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I have seen others write answers to this question of savings, but I think we forget the factors involved in determining costs, but the question came back to me with a statement from my wife.



My wife asked today if I could dig up part of my raspberry vine to give to her sister. I almost wanted to laugh at her, since she almost told my son to rip the plant out about a month ago, because she decide that it was a weed. Over the course of this month, she has come to really value this weed; especially after a trip to a grocery store. She discovered that a package of berries was selling for $5 (and those packages are not too big). My children have been harvesting each day (the girls have informed me that my hat makes for the perfect harvesting aid for carrying the berries). Today, as we were picking, my wife kept chiming “$5…$6..$7″; we did harvest quite a bit.
    This caused me to pay attention to other prices. Loquats were nearly $7 per pound, and I have been getting more than what I know what to do with. With the loquats and raspberries, I feel that I really did come out ahead. I did not water them much, and I did not do anything special for these plants. I do not fret over them like some other plants, like my squash or tomato plants, so the production cost was virtually zero. With other vegetables this is not the case. I spent moeny on the seeds, some organic fertilizer, and water. To really calculate cost, I would have to measure how much was used, what the cost of that would be, and then how much was produced. I would then have to include incidentals like my labor and any other odd or end purchased. For tomato cages, I use bamboo from my own plant, but I still have some wire cages. (Should I depreciate the value of that over time?-joke). My feeling is that I am coming out ahead on everything, but I am not sure. Labor could be the main cost. I find it relaxing to go through my garden each day. To really be growing all of the vegetables for your family, you do need to check on them each day.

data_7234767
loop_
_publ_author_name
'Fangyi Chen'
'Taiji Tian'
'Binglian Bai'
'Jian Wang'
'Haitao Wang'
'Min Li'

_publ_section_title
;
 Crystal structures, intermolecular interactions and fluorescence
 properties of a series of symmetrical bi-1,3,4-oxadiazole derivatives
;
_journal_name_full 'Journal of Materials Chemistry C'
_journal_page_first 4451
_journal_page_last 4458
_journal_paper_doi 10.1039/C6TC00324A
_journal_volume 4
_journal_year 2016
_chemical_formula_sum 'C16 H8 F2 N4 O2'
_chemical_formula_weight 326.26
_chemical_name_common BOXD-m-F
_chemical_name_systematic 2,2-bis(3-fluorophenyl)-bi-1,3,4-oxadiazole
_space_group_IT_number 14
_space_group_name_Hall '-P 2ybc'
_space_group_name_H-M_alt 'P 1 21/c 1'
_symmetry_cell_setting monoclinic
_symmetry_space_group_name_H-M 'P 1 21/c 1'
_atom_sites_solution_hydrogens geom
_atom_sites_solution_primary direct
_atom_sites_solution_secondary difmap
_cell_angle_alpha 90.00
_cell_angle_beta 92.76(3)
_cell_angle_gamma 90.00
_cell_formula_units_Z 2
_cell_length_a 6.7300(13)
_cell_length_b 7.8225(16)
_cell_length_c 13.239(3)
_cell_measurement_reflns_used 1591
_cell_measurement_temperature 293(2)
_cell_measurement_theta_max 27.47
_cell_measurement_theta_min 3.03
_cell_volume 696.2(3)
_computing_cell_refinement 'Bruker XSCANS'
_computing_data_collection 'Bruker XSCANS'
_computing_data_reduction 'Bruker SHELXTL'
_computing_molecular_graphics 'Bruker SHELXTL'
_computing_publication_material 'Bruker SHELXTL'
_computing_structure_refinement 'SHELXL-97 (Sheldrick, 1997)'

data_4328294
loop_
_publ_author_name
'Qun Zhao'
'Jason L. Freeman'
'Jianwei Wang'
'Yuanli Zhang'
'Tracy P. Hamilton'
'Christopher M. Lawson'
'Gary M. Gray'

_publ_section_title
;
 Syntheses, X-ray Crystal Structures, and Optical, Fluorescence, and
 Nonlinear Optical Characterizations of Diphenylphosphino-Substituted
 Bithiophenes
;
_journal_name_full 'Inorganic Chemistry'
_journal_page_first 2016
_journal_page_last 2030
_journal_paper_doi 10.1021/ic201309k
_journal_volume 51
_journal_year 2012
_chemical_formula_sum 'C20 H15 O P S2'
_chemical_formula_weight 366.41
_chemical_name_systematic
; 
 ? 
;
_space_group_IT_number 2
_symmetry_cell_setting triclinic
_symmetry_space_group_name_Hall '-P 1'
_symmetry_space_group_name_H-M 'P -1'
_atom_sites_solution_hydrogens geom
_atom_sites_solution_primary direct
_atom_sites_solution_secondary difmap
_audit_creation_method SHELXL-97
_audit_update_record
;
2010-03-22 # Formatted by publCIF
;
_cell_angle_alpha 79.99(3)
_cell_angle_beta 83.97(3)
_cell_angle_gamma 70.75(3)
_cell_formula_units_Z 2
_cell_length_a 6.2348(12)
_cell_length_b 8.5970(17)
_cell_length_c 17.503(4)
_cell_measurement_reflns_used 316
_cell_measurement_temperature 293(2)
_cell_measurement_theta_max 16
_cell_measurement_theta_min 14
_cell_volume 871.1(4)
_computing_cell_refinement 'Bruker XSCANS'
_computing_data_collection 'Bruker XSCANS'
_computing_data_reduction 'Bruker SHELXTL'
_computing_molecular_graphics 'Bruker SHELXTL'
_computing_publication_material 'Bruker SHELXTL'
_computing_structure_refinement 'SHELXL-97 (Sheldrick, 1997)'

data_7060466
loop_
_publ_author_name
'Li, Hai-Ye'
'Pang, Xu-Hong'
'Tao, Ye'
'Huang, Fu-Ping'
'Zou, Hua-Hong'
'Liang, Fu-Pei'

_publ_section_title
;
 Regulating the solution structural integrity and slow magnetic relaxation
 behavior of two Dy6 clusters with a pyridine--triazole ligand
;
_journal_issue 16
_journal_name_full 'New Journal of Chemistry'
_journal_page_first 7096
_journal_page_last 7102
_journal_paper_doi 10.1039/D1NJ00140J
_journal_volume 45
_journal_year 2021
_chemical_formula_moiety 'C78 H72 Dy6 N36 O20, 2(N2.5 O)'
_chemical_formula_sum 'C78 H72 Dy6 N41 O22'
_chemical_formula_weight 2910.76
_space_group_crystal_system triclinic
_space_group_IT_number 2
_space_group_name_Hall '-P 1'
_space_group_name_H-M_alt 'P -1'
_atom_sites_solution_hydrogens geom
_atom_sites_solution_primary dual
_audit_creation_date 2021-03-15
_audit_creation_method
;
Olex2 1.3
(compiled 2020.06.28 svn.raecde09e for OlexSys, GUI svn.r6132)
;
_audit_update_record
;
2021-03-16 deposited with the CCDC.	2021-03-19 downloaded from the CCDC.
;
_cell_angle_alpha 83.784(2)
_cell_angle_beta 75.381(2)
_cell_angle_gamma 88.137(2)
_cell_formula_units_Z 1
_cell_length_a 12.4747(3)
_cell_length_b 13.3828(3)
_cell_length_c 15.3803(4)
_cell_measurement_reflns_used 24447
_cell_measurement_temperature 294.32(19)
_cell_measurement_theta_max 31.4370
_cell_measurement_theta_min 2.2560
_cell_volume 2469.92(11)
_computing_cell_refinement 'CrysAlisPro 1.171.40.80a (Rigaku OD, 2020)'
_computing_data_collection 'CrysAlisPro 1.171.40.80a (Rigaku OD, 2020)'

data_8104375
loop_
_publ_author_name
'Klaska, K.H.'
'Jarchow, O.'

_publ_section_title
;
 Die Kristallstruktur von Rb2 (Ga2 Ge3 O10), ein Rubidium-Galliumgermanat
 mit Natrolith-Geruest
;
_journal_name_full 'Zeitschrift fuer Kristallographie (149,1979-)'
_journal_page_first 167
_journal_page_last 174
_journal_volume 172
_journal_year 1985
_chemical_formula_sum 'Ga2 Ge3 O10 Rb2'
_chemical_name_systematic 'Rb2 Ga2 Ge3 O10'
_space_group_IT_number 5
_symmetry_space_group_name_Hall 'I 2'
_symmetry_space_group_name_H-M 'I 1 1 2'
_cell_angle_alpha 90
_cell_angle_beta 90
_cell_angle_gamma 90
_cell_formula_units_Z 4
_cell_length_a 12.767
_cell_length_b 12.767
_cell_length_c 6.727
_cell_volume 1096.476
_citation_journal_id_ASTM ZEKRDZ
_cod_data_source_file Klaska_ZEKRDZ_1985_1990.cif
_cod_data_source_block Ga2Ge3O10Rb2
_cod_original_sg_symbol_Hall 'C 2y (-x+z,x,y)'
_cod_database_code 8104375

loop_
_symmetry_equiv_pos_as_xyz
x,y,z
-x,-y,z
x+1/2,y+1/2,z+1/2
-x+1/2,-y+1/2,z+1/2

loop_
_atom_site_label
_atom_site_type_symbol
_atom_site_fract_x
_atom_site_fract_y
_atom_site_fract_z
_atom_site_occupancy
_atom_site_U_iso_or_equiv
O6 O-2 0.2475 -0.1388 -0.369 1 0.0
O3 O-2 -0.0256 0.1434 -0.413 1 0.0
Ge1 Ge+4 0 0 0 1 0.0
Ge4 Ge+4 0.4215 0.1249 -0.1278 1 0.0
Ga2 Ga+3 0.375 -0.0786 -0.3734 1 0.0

My son had heard a commercial that mentioned becuase of their packaging, the vegetables from this company has less nutrient loss. He wanted to know is that true, and is it a problem. Here is a hidden value that does not equate well in my savings calculation. What value can I place on being able to eat a vegetable freshly picked before cooking? At a Farmer’s Market this weekend, my little girls were quite excited to see what a grower had to sell. Back at home, they follow me and help me in the garden. They know where their food originates, which is better that most children their age. That is another value that is hard to input into the calculation.

    Considering all the factors, I think that my vegetable garden has a great value, but do I save money? I think that I do, but this may not be the case for all. I have my own compost. I do not buy all of my plants each year, since I rely upon seeds or cuttings from last year. I use my organic fertilizers sparingly, so that is not a great cost, and I try to find ways not to use sprays for pests. I think if you are just starting out, you may find yourself spending quite a lot to have your garden get into shape. It might be advisable to learn more before you start planting, or you may have wasted some time and money.